Robinson Cano (#106) is a great second half hitter (.280 versus .327 lifetime). Unfortunately he started this season well below that career .280 at .246. Clearly, he has been useful in the second half of every season he’s played and he has some upside, but don’t pay for pinstripes or someone who can cripple your BA. Also, I don’t know if you can count on him producing a ton of runs, HRs or RBIs, especially if he continues to hit in the 7-9 spots in the lineup.

I loved Carlos Guillen (#157) in 2004 – he brought me my first h2h title (of course that was a league on 'roids – we used doubles, triples, CGs, no-nos, etc.). I actually traded Kevin Millwood for Miguel Cabrera and Troy Percival in that league, but I digress. In the last four years, Carlos has averaged 91.5 games played. I was offered AROD and Guillen for Jose Reyes in a league this year. I turned it down saying I valued Reyes over AROD (which I do) and that Guillen was waiver wire fodder. I was quickly rebuffed. Well, by the end of the year, Guillen was with the other losers at the high school dance – unclaimed and alone.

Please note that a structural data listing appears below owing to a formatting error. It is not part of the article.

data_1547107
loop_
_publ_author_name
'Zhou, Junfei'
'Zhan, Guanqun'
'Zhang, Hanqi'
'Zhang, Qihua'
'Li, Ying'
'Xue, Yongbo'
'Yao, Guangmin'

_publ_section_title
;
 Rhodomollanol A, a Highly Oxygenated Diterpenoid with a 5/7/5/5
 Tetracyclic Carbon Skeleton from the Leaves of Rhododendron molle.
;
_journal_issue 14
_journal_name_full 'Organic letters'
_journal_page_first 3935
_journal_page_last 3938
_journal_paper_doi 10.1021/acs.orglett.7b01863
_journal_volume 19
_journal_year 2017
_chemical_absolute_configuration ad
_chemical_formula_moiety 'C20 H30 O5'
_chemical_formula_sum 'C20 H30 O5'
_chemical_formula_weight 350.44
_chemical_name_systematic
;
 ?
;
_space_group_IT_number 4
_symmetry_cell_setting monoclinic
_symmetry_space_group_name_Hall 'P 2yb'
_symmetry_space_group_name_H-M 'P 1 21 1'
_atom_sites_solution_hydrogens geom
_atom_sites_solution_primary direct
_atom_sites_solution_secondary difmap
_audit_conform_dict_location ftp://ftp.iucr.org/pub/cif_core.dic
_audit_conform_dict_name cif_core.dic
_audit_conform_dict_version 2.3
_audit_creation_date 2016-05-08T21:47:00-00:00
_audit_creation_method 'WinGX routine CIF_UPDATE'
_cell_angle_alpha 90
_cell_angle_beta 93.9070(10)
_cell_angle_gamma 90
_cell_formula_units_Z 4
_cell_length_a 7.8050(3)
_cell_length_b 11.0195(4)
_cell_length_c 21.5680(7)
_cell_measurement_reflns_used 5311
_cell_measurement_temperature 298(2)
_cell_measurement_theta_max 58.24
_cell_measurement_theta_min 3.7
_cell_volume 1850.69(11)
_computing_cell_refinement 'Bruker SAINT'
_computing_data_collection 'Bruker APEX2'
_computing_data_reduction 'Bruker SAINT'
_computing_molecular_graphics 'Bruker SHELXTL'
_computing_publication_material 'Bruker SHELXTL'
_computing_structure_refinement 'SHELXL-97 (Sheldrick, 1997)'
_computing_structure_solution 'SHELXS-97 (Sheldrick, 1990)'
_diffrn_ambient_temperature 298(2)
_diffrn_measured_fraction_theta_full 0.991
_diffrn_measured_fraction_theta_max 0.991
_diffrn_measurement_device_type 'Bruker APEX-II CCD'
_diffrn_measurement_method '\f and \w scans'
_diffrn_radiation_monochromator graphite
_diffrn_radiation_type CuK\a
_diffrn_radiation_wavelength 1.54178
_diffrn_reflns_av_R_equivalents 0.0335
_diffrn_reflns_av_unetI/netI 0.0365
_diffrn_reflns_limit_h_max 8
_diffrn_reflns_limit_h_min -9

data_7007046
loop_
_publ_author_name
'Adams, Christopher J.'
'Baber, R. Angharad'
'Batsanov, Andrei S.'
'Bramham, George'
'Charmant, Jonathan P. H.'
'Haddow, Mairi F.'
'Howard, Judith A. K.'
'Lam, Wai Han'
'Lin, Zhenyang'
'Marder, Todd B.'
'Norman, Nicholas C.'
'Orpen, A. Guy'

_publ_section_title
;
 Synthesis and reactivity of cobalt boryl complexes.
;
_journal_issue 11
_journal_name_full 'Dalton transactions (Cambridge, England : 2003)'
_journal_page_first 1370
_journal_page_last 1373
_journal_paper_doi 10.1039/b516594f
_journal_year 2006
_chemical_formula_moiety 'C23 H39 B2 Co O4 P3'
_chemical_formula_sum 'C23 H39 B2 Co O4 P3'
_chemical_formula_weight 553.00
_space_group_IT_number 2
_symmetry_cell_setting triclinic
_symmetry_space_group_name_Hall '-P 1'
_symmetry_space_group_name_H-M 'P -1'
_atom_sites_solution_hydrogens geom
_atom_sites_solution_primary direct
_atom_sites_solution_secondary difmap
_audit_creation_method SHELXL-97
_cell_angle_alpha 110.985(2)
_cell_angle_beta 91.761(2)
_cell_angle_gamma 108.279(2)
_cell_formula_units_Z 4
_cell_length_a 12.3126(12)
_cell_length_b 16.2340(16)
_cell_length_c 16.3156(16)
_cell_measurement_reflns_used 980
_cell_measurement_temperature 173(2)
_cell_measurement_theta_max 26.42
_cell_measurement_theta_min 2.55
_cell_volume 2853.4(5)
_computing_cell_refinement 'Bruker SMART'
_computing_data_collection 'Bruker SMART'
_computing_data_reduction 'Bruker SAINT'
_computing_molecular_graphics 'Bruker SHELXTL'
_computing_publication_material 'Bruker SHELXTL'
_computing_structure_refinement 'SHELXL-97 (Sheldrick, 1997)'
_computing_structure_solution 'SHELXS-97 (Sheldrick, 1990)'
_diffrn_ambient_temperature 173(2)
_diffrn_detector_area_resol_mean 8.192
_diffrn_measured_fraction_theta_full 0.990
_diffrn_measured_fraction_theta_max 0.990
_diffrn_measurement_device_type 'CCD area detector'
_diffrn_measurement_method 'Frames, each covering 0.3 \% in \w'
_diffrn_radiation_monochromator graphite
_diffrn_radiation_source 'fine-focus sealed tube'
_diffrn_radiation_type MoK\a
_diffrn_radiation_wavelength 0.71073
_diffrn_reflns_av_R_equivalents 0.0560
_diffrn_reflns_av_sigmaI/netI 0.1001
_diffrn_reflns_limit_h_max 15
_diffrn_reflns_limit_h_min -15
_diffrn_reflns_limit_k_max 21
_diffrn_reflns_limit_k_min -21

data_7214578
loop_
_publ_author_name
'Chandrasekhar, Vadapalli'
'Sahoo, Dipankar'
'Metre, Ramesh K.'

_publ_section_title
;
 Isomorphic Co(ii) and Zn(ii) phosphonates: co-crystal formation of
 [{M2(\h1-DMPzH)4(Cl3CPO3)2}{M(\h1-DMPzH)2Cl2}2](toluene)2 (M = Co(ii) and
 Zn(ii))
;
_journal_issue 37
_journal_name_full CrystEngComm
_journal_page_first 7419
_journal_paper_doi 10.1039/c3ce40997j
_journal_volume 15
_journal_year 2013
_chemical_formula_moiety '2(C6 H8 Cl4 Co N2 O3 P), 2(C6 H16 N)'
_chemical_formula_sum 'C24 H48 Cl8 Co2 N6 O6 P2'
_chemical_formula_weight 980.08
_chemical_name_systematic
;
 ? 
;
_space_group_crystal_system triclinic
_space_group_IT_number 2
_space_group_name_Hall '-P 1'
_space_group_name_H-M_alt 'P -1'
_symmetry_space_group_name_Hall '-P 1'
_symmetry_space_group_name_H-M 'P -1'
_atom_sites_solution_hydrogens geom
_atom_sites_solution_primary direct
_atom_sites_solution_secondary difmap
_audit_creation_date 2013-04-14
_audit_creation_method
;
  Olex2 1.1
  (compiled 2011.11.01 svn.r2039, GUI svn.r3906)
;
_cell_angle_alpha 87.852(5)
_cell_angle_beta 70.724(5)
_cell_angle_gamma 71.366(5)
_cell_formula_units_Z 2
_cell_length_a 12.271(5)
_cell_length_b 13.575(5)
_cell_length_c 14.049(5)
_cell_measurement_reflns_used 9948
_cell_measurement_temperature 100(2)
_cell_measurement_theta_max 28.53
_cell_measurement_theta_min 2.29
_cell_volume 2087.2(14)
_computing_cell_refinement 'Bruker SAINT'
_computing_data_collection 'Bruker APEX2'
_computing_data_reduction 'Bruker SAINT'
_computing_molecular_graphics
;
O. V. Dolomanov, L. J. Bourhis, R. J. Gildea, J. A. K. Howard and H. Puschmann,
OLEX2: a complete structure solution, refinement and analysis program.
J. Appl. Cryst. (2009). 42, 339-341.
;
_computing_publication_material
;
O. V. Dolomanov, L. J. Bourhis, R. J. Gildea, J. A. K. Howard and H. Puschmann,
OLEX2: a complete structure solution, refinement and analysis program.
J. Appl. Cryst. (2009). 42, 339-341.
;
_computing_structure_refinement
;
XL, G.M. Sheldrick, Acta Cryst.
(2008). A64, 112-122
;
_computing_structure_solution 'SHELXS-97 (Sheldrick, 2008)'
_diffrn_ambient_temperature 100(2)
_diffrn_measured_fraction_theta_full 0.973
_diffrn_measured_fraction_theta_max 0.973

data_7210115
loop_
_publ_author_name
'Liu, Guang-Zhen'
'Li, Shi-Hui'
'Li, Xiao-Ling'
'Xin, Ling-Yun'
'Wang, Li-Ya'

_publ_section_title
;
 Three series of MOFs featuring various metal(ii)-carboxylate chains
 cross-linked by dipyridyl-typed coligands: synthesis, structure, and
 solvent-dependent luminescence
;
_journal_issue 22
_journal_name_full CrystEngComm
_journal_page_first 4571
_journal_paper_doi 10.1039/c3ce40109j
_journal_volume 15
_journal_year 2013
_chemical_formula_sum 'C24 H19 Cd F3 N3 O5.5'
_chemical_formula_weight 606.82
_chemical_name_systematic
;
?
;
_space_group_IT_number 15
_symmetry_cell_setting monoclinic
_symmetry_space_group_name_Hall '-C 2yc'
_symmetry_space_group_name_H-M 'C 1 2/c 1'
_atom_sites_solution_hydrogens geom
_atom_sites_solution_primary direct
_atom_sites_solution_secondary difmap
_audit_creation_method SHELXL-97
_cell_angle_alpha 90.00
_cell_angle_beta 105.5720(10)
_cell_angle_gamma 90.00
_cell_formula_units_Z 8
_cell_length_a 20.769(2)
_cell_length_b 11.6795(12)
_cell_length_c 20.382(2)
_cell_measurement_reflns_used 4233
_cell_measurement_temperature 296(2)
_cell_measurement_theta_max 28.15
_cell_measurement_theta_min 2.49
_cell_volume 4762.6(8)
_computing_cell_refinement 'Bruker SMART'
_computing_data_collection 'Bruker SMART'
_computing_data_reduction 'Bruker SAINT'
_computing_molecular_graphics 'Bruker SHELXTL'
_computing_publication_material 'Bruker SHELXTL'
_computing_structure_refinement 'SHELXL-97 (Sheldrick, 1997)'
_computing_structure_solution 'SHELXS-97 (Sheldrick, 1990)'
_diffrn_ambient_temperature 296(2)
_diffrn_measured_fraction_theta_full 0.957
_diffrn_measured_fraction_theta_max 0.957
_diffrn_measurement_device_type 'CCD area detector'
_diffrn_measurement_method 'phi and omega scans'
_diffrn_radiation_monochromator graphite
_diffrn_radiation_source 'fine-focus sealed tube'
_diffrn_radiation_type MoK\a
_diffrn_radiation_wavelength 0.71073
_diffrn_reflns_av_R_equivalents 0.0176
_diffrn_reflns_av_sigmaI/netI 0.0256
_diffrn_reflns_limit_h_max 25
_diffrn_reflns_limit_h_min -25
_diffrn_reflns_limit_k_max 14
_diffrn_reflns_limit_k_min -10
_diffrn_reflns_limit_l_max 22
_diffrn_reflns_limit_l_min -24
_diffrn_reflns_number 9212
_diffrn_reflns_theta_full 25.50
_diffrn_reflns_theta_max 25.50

Speaking of Miguel Cabrera (#18)…outside of the first year, I haven’t been his biggest fan. I had him in the low-twenties last year, while he was a consensus top 12 pick or so. He is young and reliable, although not quite at the AROD/Pujols level in my mind (obviously given my rankings). He only averaged 88 runs in his last two seasons and provides virtually no stolen bases. Home Runs, RBIs and BA consistency are good, but you can get that in later rounds (Carlos Lee, Abreu, Vlad, Dunn, etc.). I’d much rather grab a multi-dimensional player in the first two rounds or someone who dominates a category or two (Ryan Howard).